Today’s subsea production management is mainly passive. It generally relies on reservoir pressure to drive flow up to surface—a pressure that is decreasing, ultimately resulting in a significant amount of oil left in the ground. However, by adding energy, powered production systems help you achieve full reservoir potential, producing more for longer.
Let’s consider natural vs. powered production in a typical Gulf of Mexico field.
We cannot control initial reservoir pressure, but we can improve production by shifting focus to what we can control—the pressure drawdown. But what exactly is pressure drawdown? Drawdown is the difference between reservoir and wellbore pressure. This is what causes oil to flow into the well. But how can we increase it?
Simple. Add a boosting pump subsea where the wells comingle. With the pump you can increase drawdown by decreasing wellhead pressure. The result? Increased production. In effect, the pressure boost overcomes the tieback frictional pressure losses that limit your production—giving you the virtual effect of a dedicated FPSO sitting directly above the reservoir.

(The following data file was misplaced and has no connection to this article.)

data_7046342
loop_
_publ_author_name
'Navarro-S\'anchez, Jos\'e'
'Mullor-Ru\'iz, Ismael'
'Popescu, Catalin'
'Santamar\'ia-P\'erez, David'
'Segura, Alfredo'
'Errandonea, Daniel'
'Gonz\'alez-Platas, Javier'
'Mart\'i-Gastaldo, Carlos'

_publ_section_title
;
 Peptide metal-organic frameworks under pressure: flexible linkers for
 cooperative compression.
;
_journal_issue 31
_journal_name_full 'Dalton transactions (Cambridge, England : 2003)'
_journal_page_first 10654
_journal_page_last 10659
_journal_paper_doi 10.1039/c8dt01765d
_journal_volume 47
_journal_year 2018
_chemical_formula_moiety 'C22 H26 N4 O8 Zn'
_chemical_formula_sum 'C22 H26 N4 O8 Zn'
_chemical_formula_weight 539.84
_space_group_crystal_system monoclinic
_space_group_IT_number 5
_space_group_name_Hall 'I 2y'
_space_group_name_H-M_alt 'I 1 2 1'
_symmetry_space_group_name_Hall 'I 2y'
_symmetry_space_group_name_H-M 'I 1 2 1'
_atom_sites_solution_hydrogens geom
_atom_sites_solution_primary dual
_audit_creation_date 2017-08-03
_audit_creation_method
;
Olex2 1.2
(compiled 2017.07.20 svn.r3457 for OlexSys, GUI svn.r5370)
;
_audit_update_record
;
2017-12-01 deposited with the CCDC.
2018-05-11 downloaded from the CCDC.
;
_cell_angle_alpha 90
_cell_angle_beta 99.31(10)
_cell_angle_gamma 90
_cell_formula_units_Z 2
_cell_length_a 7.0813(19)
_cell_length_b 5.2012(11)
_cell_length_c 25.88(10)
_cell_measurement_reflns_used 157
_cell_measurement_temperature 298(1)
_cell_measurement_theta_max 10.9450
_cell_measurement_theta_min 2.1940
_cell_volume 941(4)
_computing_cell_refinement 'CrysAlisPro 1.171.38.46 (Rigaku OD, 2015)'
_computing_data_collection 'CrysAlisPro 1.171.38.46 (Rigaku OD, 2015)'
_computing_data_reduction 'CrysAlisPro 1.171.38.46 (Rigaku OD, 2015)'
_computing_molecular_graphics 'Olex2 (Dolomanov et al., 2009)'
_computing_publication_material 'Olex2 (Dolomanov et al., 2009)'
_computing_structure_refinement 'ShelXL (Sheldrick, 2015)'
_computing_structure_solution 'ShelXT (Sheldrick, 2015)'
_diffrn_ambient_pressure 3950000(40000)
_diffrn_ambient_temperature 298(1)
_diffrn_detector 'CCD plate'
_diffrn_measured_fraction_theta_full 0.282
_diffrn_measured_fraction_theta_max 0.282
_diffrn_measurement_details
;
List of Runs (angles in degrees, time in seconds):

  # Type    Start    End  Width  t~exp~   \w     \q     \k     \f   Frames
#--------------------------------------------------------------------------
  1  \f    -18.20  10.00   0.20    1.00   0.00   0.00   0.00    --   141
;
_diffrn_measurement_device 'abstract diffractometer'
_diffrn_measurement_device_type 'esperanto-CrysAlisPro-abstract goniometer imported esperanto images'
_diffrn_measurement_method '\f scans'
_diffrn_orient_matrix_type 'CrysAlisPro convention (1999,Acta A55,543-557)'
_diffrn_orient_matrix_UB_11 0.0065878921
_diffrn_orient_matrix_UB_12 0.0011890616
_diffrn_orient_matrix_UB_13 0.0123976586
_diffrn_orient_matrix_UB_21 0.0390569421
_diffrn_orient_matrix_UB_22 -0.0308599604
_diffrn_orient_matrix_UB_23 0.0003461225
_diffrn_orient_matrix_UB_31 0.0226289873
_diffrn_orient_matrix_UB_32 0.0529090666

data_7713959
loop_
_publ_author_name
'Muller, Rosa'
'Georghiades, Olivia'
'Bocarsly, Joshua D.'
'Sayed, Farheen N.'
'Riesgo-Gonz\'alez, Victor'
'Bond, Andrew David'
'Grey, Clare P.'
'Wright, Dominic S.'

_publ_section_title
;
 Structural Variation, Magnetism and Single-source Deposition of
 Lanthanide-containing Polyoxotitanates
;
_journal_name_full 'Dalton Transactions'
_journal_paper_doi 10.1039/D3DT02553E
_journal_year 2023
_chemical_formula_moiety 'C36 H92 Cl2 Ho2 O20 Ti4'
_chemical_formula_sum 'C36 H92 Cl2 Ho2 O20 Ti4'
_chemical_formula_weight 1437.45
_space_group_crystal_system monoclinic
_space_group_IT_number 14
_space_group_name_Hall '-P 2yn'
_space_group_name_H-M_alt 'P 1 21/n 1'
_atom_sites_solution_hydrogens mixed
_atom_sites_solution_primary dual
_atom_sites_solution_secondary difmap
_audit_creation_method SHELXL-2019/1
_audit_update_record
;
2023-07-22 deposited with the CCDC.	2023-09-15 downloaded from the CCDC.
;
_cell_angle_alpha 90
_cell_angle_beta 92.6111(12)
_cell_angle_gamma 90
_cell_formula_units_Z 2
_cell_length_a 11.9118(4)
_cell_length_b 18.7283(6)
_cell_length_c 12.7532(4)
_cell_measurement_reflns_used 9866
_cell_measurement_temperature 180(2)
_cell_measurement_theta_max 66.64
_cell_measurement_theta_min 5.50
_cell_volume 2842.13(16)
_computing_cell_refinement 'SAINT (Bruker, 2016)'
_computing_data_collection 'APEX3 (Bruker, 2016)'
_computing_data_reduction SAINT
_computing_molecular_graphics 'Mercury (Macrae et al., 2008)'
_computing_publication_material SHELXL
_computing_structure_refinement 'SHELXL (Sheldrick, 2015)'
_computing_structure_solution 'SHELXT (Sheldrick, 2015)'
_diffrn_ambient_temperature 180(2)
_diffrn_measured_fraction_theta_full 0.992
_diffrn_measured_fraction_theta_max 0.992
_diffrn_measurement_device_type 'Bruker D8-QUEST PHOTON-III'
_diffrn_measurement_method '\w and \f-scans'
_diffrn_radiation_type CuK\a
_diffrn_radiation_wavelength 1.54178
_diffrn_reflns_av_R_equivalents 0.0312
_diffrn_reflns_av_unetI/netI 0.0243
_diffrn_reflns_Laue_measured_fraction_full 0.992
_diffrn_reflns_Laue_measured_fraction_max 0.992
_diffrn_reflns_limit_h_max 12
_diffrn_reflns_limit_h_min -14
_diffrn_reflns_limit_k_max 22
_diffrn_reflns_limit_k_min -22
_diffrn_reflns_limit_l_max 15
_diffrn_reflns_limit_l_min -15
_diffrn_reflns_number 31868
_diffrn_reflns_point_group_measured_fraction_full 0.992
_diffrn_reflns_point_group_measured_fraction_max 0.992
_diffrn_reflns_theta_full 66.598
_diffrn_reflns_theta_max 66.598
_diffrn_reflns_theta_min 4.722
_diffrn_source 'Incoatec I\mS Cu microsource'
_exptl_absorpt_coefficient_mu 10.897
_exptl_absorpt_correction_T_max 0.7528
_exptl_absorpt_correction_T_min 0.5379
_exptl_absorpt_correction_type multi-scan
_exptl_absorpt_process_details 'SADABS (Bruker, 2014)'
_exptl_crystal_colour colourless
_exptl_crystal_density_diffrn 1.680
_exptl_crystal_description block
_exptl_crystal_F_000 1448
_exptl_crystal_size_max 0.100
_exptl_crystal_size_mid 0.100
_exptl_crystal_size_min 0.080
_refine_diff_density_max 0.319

But powered production doesn’t just increase your production rates—it helps your field produce longer too. This graph shows the daily natural production from the four wells. In this case, adding a pump boosts your production rate by 15,000 bbl/d with 25 million barrels of oil production added over the now extended life of your field.
See? This is how much oil would have been left in the ground without powered production. This translates to 500 million dollars in cash flow. Why miss out? Powered production lets you produce more, faster, and longer, so you can maximize your returns.